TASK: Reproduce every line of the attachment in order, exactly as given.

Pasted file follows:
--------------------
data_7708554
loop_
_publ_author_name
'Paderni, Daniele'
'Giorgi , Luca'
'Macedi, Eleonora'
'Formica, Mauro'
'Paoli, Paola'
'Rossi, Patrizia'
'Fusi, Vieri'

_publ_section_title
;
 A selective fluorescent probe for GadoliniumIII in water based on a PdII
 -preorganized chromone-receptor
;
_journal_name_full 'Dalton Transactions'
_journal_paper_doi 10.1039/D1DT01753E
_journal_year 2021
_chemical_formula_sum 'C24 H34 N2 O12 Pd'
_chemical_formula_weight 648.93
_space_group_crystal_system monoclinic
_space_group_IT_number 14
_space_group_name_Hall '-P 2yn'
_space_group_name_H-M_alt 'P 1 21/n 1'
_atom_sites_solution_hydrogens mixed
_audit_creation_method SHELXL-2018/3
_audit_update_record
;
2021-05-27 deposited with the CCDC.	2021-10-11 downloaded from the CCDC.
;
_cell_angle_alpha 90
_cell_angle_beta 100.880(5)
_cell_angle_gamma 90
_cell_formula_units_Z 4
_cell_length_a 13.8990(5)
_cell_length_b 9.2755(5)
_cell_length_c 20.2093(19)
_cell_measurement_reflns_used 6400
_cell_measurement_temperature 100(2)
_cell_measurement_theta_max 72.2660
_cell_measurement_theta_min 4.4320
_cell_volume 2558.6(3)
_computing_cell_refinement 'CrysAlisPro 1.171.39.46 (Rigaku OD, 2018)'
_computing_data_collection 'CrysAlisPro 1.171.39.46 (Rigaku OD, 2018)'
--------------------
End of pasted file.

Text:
data_7708554
loop_
_publ_author_name
'Paderni, Daniele'
'Giorgi , Luca'
'Macedi, Eleonora'
'Formica, Mauro'
'Paoli, Paola'
'Rossi, Patrizia'
'Fusi, Vieri'

_publ_section_title
;
 A selective fluorescent probe for GadoliniumIII in water based on a PdII
 -preorganized chromone-receptor
;
_journal_name_full 'Dalton Transactions'
_journal_paper_doi 10.1039/D1DT01753E
_journal_year 2021
_chemical_formula_sum 'C24 H34 N2 O12 Pd'
_chemical_formula_weight 648.93
_space_group_crystal_system monoclinic
_space_group_IT_number 14
_space_group_name_Hall '-P 2yn'
_space_group_name_H-M_alt 'P 1 21/n 1'
_atom_sites_solution_hydrogens mixed
_audit_creation_method SHELXL-2018/3
_audit_update_record
;
2021-05-27 deposited with the CCDC.	2021-10-11 downloaded from the CCDC.
;
_cell_angle_alpha 90
_cell_angle_beta 100.880(5)
_cell_angle_gamma 90
_cell_formula_units_Z 4
_cell_length_a 13.8990(5)
_cell_length_b 9.2755(5)
_cell_length_c 20.2093(19)
_cell_measurement_reflns_used 6400
_cell_measurement_temperature 100(2)
_cell_measurement_theta_max 72.2660
_cell_measurement_theta_min 4.4320
_cell_volume 2558.6(3)
_computing_cell_refinement 'CrysAlisPro 1.171.39.46 (Rigaku OD, 2018)'
_computing_data_collection 'CrysAlisPro 1.171.39.46 (Rigaku OD, 2018)'